ILST

(redirected from Independent Living Skills Training)
AcronymDefinition
ILSTIndependent Living Skills Training
ILSTInstitution Level Support Team (South Africa)
References in periodicals archive ?
One respondent suggested that women with disabilities would benefit from support services provided in shelters, such as counseling, job training, and independent living skills training. It was suggested that ILC staff could collaborate with shelters in providing these services.
Many of the state agencies providing independent living services to older individuals who are blind have moved away from financing medical services to expanding the availability of low vision services and independent living skills training. This model can be particularly effective in providing comprehensive independent having rehabilitation services in underserved regions of a state.
Independent living skills training: A survey of current practices.
The Bridge Project originally provided independent living skills training for young adults with physical disabilities during a 4-week summer residential program on the University of Vermont campus.
Specific suggestions can be made, such as providing transportation to training or work, providing social and independent living skills training at home to facilitate the transition to work, or providing support by listening and problem solving as the individual moves into competitive job placement.
In addition, clients received independent living skills training and supported assistance as well as job placement and support.
In a national survey of 170 agencies providing independent living skills training programs, Iceman and Dunlap (1984) reported wide variations in the content and scope of programs, a lack of standardized assessment tools, and a lack of effective instructional materials.
The four basic services provided by all independent living centers are: 1) information and referral, which include files on accessible housing, people available to serve as personal assistants, interpreters and readers, accessible transportation, and employment opportunities; 2) peer counseling (Barker, Altman, & Youngdahl, 1987); (3) independent living skills training, which may include courses on using various transportation systems, developing a personal support network, and managing a personal budget; and 4) advocacy, which consists of obtaining necessary services from other agencies in the community and activities to eliminate barriers to independent living (Kailes, 1988).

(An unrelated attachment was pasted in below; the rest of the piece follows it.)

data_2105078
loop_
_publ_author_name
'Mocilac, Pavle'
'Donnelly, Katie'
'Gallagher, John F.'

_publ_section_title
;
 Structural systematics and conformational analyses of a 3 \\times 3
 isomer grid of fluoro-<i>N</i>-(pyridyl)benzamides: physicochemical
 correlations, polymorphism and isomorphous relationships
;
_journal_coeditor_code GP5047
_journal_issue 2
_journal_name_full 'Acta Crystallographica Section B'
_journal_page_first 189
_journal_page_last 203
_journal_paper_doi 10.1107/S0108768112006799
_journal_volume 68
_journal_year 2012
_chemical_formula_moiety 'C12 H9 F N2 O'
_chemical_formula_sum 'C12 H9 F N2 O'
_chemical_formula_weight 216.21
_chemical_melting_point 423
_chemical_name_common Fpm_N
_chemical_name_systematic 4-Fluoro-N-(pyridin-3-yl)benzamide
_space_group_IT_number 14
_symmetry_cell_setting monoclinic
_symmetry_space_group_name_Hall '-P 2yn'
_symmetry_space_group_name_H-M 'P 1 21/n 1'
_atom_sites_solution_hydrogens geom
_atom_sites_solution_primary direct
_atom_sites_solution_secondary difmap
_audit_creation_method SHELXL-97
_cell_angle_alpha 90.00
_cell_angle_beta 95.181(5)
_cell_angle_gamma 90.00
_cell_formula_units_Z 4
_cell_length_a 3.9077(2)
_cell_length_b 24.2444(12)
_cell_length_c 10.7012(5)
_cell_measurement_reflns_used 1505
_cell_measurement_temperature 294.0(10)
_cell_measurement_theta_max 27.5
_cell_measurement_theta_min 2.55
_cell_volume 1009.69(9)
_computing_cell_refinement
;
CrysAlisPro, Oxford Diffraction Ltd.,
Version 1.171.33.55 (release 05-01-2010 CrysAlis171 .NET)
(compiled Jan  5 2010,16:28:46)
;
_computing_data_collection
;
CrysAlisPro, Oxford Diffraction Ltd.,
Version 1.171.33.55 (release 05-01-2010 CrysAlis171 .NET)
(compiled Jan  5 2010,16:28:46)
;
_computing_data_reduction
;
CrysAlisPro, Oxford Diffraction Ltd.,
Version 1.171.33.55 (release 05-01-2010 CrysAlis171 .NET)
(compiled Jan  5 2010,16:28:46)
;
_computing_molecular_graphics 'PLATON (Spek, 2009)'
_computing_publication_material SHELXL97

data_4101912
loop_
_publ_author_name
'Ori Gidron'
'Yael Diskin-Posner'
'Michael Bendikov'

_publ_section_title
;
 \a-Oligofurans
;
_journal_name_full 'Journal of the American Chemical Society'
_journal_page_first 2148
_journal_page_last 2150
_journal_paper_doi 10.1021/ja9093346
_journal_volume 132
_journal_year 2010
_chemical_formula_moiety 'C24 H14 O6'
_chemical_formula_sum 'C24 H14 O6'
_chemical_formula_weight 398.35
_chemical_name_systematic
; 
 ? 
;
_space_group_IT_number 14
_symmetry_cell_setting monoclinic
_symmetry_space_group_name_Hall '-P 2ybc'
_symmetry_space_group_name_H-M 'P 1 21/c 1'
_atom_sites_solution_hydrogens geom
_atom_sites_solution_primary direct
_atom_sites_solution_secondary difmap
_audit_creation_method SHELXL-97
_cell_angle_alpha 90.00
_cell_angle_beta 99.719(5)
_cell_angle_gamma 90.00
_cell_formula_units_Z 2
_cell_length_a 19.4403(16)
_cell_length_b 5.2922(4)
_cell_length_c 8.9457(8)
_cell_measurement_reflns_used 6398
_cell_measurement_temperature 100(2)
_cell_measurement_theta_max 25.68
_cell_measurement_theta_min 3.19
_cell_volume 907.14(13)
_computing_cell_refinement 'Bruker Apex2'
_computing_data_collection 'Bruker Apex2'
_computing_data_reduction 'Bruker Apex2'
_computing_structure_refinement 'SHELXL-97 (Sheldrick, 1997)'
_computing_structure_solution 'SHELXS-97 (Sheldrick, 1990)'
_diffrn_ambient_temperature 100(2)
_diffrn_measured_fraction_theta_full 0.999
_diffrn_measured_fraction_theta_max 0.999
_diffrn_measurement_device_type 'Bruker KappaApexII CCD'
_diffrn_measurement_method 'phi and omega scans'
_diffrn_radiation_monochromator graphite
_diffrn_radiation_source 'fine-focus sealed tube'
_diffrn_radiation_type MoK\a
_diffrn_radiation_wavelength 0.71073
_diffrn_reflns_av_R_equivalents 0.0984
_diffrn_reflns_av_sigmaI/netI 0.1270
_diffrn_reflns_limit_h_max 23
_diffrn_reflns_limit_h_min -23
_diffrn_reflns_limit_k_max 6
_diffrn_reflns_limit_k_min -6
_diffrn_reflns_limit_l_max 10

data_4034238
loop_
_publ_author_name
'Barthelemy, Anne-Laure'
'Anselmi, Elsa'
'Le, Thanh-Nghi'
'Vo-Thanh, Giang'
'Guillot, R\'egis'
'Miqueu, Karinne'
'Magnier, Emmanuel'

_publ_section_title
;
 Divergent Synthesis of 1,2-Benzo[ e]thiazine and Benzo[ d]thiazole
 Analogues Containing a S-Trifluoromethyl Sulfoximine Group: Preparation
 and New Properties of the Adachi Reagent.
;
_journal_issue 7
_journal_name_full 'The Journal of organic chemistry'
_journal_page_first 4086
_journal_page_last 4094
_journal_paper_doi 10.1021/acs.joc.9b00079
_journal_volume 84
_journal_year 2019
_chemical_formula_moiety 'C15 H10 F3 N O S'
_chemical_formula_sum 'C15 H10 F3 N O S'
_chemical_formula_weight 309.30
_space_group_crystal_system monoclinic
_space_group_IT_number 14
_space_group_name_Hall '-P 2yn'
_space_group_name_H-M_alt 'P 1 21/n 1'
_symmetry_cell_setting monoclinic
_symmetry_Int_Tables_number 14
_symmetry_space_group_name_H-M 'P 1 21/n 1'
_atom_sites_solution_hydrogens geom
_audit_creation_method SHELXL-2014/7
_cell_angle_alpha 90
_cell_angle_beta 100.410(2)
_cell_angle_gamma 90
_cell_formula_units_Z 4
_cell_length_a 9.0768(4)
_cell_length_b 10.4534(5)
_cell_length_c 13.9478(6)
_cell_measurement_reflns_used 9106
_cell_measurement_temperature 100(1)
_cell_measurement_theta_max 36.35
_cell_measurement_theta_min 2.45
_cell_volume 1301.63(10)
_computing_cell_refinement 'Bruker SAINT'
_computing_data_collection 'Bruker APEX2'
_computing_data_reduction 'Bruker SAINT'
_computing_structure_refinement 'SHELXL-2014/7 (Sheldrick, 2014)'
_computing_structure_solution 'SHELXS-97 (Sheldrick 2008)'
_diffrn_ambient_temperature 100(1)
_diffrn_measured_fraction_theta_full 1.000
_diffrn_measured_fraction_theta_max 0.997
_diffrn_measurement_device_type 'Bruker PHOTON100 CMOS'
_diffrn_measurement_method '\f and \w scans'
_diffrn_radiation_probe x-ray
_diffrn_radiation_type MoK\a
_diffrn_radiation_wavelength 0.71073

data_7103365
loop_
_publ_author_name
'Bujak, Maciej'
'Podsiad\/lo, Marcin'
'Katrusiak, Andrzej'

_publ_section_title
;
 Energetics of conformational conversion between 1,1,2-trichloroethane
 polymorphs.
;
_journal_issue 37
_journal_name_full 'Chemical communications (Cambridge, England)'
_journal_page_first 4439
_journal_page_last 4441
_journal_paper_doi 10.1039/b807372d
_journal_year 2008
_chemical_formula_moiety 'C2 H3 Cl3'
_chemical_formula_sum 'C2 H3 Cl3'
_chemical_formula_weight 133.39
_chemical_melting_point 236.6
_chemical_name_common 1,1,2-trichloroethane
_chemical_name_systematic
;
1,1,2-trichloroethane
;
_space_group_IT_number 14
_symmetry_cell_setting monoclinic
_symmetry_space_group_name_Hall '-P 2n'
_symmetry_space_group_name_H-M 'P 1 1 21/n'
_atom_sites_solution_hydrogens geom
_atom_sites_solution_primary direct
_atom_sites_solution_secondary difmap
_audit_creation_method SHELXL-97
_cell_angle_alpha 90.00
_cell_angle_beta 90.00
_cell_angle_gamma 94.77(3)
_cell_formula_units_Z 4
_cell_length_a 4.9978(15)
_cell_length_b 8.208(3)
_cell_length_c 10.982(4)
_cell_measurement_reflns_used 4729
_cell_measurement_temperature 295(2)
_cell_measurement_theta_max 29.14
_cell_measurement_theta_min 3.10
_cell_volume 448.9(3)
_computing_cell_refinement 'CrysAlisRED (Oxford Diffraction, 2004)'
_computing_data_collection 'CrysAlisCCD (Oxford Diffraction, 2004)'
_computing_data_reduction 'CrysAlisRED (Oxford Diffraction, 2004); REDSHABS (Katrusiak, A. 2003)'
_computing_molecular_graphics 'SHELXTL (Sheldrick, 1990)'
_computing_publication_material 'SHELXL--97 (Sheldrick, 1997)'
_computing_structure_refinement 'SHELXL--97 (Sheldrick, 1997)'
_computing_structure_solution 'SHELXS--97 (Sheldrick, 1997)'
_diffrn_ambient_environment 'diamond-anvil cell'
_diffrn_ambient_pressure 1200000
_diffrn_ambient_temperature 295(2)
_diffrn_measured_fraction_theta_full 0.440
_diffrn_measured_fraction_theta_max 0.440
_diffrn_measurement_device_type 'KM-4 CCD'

Rural independent living centers compensated for inadequate personal assistance services and household support by providing attendant care referral in 75 percent of the centers, family counseling in 50 percent, and independent living skills training in 75 percent.
It offers at a minimum, information and referral, housing referral, consumer advocacy, community advocacy, peer counseling, attendant referral, and independent living skills training, and delivers direct services to 43 persons per month, with an additional 50 receiving only information and referral.
Other services that are either provided or coordinated by independent living programs include transportation provision or registry, peer counseling, advocacy or political action, independent living skills training, equipment maintenance and repair, and social-recreational services.
The minimum set of services that are provided by an independent living center are information and referral, independent living skills training, advocacy, and peer counseling (Frieden, Richards, Cole, & Bailey, 1979, p.
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